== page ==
How to create a dynamic Excel Calendar without using macro
We were planning for our
excel course
schedules when this excel calendar
template idea flashes across my head. I started asking myself: Why not
plan my schedule in Excel? If I could also list down all the public holidays
in one section of the worksheet and the calendar can actually displayed them
in red, wouldn't that be great? I started to google for such an excel
calendar and found many. Most of them are free. They were not really impressive
because they have to be generated either through a
macro/vba.
I feel that it will
not go well with most excel users because they would have to understand how to activate
the macro or installing another program in their computers.
If it is created manually without using any program, it is going to be timeconsuming because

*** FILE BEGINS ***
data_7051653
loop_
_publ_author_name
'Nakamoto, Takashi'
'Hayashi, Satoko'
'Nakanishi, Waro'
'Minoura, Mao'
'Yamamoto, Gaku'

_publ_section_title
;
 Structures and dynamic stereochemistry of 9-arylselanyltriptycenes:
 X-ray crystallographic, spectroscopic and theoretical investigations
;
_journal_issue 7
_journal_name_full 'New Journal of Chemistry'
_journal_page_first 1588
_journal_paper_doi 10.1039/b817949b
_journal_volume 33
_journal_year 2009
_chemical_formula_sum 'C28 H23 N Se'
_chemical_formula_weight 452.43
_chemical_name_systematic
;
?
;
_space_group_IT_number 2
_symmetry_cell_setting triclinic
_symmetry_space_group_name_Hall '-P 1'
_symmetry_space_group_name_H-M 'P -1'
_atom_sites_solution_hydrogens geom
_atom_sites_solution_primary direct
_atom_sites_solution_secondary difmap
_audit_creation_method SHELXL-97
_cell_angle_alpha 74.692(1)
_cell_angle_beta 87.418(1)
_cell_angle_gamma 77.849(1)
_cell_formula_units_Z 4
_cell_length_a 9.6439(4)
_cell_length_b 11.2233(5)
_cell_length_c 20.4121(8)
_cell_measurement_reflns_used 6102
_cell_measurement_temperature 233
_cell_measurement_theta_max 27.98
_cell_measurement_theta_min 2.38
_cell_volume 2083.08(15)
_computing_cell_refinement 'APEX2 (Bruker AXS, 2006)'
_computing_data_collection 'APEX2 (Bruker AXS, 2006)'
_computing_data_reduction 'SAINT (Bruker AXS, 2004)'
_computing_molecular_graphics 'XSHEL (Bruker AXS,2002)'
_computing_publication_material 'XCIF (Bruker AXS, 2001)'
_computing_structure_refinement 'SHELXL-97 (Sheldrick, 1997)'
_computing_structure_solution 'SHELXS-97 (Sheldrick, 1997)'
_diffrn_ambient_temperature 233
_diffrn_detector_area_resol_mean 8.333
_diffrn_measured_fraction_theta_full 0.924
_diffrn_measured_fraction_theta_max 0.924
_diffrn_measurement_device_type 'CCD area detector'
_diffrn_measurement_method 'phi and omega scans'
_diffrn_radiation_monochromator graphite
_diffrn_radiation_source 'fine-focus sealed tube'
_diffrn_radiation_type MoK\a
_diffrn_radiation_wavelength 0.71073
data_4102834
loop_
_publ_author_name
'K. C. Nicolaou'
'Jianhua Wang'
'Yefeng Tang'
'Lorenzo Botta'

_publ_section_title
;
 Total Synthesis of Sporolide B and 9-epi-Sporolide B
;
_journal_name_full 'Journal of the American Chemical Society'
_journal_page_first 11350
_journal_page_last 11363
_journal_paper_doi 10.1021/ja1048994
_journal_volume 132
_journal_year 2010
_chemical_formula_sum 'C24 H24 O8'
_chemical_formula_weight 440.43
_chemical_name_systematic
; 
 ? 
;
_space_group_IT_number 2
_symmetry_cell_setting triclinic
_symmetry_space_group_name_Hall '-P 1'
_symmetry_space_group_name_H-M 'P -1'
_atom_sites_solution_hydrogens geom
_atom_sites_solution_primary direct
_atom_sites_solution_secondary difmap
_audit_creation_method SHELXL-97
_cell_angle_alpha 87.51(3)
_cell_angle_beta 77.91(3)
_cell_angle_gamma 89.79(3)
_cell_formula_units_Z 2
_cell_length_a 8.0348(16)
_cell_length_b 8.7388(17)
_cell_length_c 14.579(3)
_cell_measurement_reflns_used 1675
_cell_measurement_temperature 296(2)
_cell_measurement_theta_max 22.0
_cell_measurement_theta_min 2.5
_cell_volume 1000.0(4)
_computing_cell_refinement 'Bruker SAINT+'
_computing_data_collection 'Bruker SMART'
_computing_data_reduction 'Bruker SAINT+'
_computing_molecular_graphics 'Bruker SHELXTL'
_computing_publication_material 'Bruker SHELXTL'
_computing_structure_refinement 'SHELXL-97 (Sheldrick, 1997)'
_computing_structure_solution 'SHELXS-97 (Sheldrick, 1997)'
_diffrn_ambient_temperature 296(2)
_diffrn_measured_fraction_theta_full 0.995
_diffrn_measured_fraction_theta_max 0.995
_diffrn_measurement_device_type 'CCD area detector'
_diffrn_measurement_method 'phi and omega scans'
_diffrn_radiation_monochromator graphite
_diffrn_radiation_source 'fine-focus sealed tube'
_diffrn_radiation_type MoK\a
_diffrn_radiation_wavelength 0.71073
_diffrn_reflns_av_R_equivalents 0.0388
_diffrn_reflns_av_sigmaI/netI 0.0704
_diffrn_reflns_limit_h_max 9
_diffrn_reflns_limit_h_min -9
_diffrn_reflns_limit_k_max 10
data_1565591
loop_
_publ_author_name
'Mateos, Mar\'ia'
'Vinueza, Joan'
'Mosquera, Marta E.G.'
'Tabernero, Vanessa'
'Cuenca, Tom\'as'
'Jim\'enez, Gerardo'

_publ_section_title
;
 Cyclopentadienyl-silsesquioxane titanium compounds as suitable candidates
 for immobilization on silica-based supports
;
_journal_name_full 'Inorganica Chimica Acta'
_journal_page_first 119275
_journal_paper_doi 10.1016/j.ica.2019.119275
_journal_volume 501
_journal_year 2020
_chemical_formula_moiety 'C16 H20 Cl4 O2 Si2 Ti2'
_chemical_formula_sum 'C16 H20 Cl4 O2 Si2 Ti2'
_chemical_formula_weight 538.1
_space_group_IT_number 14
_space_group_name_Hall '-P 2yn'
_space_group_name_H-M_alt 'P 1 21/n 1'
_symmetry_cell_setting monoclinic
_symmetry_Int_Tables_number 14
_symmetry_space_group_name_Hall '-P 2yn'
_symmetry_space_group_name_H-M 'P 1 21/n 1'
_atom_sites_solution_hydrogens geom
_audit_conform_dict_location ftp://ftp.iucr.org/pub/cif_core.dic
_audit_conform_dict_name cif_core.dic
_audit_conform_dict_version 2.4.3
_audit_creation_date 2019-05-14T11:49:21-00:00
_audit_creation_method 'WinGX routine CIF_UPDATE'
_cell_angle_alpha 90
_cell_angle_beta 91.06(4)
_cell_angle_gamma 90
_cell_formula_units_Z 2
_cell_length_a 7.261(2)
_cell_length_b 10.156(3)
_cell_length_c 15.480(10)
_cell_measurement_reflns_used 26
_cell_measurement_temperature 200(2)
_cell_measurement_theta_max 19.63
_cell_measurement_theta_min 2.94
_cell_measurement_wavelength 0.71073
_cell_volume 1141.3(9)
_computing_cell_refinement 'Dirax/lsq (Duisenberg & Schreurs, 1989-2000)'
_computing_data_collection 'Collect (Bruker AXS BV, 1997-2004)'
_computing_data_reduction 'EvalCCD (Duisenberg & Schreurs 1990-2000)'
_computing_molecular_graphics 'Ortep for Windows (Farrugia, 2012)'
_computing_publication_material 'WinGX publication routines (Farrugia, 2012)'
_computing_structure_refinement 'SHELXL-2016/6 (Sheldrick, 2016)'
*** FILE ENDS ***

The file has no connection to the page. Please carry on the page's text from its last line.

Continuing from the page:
we need to identify the 1st of every month manually first and then doing manual summation
to populate the rest of the days of the month. Furthermore, we have to manually stop the
calendar from going beyond the legitimate 28, 30 or 31 days.
As I continue to search through the list, I stumble on
this perpetual calendar from
John Walkenbach
and was amazed
by the way it was created. It is
a perpetual excel calendar which displays the 12 months of ANY year.
It uses only
excel formulas,
which means that you do not
need to know anything about macro and it can be run across different versions
of Microsoft Excel including
Excel 2007.
And right here, we are going to show you how it is done.
 Download the excel calendar template by click on this
excel calendar link.
 Set up a cell which can be used for the year (e.g. C3)
 Enter the following formula in cell C5 "=DATE(C3,1,1)" where C3 refers to the year of the calendar.
 Set the formula to present the first of the month.
You can use the date formula.
In our case, we can enter the formula as "=DATE(YEAR(C5),MONTH(C5),1)". C5 refers to 1 Jan 2009
 Identify the day of the week for the 1st of the month. Use the
weekday formula